(696e) Comparison of Spray Congealing and Hot Melt Extrusion for the Taste Masking of Bitter Drugs

Authors: 
Cordeiro, P., Hovione
Temtem, M., Hovione FarmaCiência SA



Hovione - Blank Template

line-height:150%"> font-family:"Times New Roman","serif"'>Purpose / Introduction

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line-height:150%"> font-family:"Times New Roman","serif"'>Taste masking of bitter drugs is
critical for the successful development of solid oral dosage forms as it
correlates with patient compliance. The increasing demand for new formulations
as part of drug life cycle management or to address New Chemical Entities
challenges is boosting the use of spray congealing, which can be described as a
combination of spray drying and hot melt extrusion techniques. This platform
can match many of the systems prepared by spray drying or hot melt extrusion
but also enables the preparation of powders with unique properties and
applications. In this work, the potential of spray congealing for taste masking
was explored and compared to another commonly used technology, hot melt
extrusion.

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line-height:150%"> font-family:"Times New Roman","serif"'>Spray congealing, also called spray
chilling or spray cooling, is a unit operation in which a liquid melt is
atomized font-family:"Times New Roman","serif"'>into a
cooling chamber. A sufficiently cold gas stream enters the chamber, typically
in co-current configuration, contacting with the droplets and solidification
takes place. This 150%;font-family:"Times New Roman","serif"'> involves the transformation of
molten droplets from liquid to solid state with removal of energy from the
droplets. The transition of a melt from a soft or fluid state to a rigid or
solid state by cooling is called congealing. Hence, the spray congealing
process can be described by four events: i) atomization of the melt into
droplets, ii) contact of the droplets with the cold congealing gas, iii)
solidification of the droplets into particles and iv) separation of the
particles from the congealing gas. 10.0pt;line-height:150%;font-family:"Times New Roman","serif"'> A
simplified scheme of the spray congealing process is shown in Figure 1.

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text-align:center;line-height:150%;text-autospace:none"> 150%;font-family:"Times New Roman","serif"'>

text-align:center;line-height:150%;text-autospace:none">Figure 1 ?
Standard spray congealing setup.

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line-height:150%"> font-family:"Times New Roman","serif"'>The ability to control the powder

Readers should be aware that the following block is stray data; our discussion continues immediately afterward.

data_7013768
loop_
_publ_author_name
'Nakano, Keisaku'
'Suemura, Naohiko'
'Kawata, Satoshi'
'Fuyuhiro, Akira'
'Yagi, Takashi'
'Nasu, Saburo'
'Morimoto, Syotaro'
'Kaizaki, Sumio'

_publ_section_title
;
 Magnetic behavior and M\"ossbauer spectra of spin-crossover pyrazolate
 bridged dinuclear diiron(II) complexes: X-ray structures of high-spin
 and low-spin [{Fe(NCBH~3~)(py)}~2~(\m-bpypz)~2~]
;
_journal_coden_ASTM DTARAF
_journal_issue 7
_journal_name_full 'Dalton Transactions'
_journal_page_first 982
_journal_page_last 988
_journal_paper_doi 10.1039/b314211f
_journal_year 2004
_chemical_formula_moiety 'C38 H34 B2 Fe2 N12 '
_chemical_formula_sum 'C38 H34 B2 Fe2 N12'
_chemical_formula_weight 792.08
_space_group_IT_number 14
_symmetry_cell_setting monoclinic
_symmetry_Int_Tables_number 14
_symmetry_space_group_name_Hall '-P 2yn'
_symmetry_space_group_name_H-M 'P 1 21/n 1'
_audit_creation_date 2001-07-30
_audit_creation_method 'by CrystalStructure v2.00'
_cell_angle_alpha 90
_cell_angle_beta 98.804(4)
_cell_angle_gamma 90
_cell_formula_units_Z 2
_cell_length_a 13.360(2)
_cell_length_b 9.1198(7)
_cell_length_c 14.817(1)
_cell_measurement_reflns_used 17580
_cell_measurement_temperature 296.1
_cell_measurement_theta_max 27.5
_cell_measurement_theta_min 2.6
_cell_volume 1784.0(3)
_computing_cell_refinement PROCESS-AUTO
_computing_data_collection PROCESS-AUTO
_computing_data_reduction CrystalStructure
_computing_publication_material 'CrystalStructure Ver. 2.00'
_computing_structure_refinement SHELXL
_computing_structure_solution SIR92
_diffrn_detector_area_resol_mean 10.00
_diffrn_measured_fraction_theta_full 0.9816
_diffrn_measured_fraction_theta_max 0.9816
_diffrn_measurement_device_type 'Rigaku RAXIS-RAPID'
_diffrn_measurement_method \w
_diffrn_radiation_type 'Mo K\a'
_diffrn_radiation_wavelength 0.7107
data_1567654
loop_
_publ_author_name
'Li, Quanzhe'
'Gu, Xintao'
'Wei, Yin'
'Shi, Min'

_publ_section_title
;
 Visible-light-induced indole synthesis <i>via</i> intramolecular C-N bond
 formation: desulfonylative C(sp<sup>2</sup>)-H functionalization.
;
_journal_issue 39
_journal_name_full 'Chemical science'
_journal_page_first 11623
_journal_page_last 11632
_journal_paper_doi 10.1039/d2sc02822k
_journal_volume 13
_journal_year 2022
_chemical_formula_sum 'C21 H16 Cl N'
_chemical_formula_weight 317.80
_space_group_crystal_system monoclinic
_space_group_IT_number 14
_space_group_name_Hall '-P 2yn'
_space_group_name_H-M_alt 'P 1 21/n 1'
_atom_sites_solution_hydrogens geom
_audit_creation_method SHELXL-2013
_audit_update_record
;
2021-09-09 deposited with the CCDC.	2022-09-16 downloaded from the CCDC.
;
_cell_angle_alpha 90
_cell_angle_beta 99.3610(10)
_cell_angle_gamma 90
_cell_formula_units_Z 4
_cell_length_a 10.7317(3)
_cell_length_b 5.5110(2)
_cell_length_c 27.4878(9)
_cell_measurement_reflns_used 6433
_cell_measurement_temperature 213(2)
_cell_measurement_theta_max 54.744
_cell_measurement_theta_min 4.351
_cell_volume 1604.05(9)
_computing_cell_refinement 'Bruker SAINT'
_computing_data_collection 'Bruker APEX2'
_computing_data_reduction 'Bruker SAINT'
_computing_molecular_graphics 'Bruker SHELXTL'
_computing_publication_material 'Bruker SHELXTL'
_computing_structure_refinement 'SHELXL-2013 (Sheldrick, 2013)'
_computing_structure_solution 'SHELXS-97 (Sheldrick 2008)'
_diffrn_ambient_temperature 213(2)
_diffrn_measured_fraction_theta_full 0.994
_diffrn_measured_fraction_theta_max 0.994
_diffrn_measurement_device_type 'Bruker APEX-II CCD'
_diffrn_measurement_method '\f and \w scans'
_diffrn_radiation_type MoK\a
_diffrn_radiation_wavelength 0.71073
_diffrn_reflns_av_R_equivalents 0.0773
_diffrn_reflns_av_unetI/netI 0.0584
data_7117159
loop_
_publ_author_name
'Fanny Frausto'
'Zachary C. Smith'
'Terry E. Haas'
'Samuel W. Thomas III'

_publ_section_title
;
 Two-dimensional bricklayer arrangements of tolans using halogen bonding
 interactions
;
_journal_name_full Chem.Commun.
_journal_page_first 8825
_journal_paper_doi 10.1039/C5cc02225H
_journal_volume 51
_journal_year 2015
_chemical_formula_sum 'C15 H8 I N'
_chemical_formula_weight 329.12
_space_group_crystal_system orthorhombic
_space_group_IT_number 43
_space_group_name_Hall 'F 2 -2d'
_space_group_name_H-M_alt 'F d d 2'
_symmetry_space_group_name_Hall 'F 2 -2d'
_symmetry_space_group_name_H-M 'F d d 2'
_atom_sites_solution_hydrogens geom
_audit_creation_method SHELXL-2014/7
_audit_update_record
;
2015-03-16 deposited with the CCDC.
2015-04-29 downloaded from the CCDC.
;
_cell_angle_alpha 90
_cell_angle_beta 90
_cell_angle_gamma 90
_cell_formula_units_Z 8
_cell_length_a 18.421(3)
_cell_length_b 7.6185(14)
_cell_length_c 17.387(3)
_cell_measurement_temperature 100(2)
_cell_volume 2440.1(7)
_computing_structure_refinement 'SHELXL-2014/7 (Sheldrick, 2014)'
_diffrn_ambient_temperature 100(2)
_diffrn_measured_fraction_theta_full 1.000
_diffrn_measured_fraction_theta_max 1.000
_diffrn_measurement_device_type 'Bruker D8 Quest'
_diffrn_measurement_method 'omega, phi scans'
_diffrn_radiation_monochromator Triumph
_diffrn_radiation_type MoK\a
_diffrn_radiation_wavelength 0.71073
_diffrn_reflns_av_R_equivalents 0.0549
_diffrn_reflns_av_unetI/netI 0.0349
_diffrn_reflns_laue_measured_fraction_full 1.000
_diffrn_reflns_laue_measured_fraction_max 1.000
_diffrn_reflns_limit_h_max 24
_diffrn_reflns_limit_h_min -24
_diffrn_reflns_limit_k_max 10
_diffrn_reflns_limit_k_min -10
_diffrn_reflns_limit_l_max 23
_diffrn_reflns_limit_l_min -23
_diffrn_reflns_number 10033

characteristics without the need of other downstream processing methods is a
marked advantage of spray congealing over other ?particle-engineering?
technologies. Moreover, spray congealing is an environmentally friendly process
where high throughputs can be achieved. This technology involves some critical
stages that should be thoroughly evaluated when establishing the process,
namely the atomization, cooling and feed stages. Spray congealing represents a
very attractive and promising platform to address some of the challenges
related to drug development and drug life cycle management.

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line-height:150%"> font-family:"Times New Roman","serif"'>Multiple spray congealing parameters
were tested in the current work to assess their impact in the quality
attributes of the formulation without compromising taste masking. The material
produced with the best found conditions was compared with taste masked powders
obtained using hot melt extrusion.

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line-height:150%"> font-family:"Times New Roman","serif"'>Methods

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line-height:150%"> 10.0pt;line-height:150%;font-family:"Times New Roman","serif"'>A modified lab scale
spray dryer (Buchi, model B-290) was used to yield microparticles with high
drug load. A bitter crystalline model drug, Quinine sulphate (Figure 2), was
selected for its fluorescent characteristics and for having a sulfur element in
its constitution which facilitates chemical mapping of the microparticles. The
feed mixture was heated to 10ºC above the melting temperature of the excipient,
where the drug was suspended. A structured Design of Experiments (DoE) with
three parameters (atomization ratio, inlet temperature and drug content) was used